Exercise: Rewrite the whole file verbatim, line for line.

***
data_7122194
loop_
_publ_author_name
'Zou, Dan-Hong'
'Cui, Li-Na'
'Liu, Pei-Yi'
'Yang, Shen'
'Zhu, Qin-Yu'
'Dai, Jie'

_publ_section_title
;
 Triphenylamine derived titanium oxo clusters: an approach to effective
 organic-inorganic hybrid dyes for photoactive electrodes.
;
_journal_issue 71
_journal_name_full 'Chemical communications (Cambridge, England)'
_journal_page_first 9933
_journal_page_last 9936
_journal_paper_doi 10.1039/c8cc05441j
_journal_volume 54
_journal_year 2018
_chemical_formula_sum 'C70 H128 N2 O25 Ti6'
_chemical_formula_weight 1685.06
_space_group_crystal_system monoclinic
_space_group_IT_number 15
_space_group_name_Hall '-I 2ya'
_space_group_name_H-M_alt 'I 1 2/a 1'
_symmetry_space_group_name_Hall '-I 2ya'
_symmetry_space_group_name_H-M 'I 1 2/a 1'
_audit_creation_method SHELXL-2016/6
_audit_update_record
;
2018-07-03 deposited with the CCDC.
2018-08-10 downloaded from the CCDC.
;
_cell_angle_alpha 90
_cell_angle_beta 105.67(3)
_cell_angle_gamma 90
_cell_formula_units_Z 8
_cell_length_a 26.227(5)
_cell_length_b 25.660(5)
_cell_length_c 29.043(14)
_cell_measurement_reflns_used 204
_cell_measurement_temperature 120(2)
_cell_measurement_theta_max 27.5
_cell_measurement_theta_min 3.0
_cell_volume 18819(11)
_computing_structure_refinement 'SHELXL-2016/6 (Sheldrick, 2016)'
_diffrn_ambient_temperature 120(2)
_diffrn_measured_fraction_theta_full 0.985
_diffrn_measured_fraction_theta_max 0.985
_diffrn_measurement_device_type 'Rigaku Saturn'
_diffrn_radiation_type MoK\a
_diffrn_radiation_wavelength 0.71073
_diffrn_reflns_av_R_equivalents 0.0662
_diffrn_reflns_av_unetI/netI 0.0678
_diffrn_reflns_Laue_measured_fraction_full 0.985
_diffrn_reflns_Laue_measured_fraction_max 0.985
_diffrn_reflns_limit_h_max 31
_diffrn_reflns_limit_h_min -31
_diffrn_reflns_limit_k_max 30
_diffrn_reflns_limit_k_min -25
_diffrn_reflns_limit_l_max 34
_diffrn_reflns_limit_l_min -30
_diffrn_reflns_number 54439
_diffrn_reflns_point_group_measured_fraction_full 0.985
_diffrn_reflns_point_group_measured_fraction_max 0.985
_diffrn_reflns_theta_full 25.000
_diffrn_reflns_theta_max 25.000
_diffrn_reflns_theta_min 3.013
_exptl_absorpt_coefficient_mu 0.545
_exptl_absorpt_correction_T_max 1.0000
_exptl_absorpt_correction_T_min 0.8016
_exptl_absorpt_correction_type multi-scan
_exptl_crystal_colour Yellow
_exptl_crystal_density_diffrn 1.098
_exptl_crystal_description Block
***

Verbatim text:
data_7122194
loop_
_publ_author_name
'Zou, Dan-Hong'
'Cui, Li-Na'
'Liu, Pei-Yi'
'Yang, Shen'
'Zhu, Qin-Yu'
'Dai, Jie'

_publ_section_title
;
 Triphenylamine derived titanium oxo clusters: an approach to effective
 organic-inorganic hybrid dyes for photoactive electrodes.
;
_journal_issue 71
_journal_name_full 'Chemical communications (Cambridge, England)'
_journal_page_first 9933
_journal_page_last 9936
_journal_paper_doi 10.1039/c8cc05441j
_journal_volume 54
_journal_year 2018
_chemical_formula_sum 'C70 H128 N2 O25 Ti6'
_chemical_formula_weight 1685.06
_space_group_crystal_system monoclinic
_space_group_IT_number 15
_space_group_name_Hall '-I 2ya'
_space_group_name_H-M_alt 'I 1 2/a 1'
_symmetry_space_group_name_Hall '-I 2ya'
_symmetry_space_group_name_H-M 'I 1 2/a 1'
_audit_creation_method SHELXL-2016/6
_audit_update_record
;
2018-07-03 deposited with the CCDC.
2018-08-10 downloaded from the CCDC.
;
_cell_angle_alpha 90
_cell_angle_beta 105.67(3)
_cell_angle_gamma 90
_cell_formula_units_Z 8
_cell_length_a 26.227(5)
_cell_length_b 25.660(5)
_cell_length_c 29.043(14)
_cell_measurement_reflns_used 204
_cell_measurement_temperature 120(2)
_cell_measurement_theta_max 27.5
_cell_measurement_theta_min 3.0
_cell_volume 18819(11)
_computing_structure_refinement 'SHELXL-2016/6 (Sheldrick, 2016)'
_diffrn_ambient_temperature 120(2)
_diffrn_measured_fraction_theta_full 0.985
_diffrn_measured_fraction_theta_max 0.985
_diffrn_measurement_device_type 'Rigaku Saturn'
_diffrn_radiation_type MoK\a
_diffrn_radiation_wavelength 0.71073
_diffrn_reflns_av_R_equivalents 0.0662
_diffrn_reflns_av_unetI/netI 0.0678
_diffrn_reflns_Laue_measured_fraction_full 0.985
_diffrn_reflns_Laue_measured_fraction_max 0.985
_diffrn_reflns_limit_h_max 31
_diffrn_reflns_limit_h_min -31
_diffrn_reflns_limit_k_max 30
_diffrn_reflns_limit_k_min -25
_diffrn_reflns_limit_l_max 34
_diffrn_reflns_limit_l_min -30
_diffrn_reflns_number 54439
_diffrn_reflns_point_group_measured_fraction_full 0.985
_diffrn_reflns_point_group_measured_fraction_max 0.985
_diffrn_reflns_theta_full 25.000
_diffrn_reflns_theta_max 25.000
_diffrn_reflns_theta_min 3.013
_exptl_absorpt_coefficient_mu 0.545
_exptl_absorpt_correction_T_max 1.0000
_exptl_absorpt_correction_T_min 0.8016
_exptl_absorpt_correction_type multi-scan
_exptl_crystal_colour Yellow
_exptl_crystal_density_diffrn 1.098
_exptl_crystal_description Block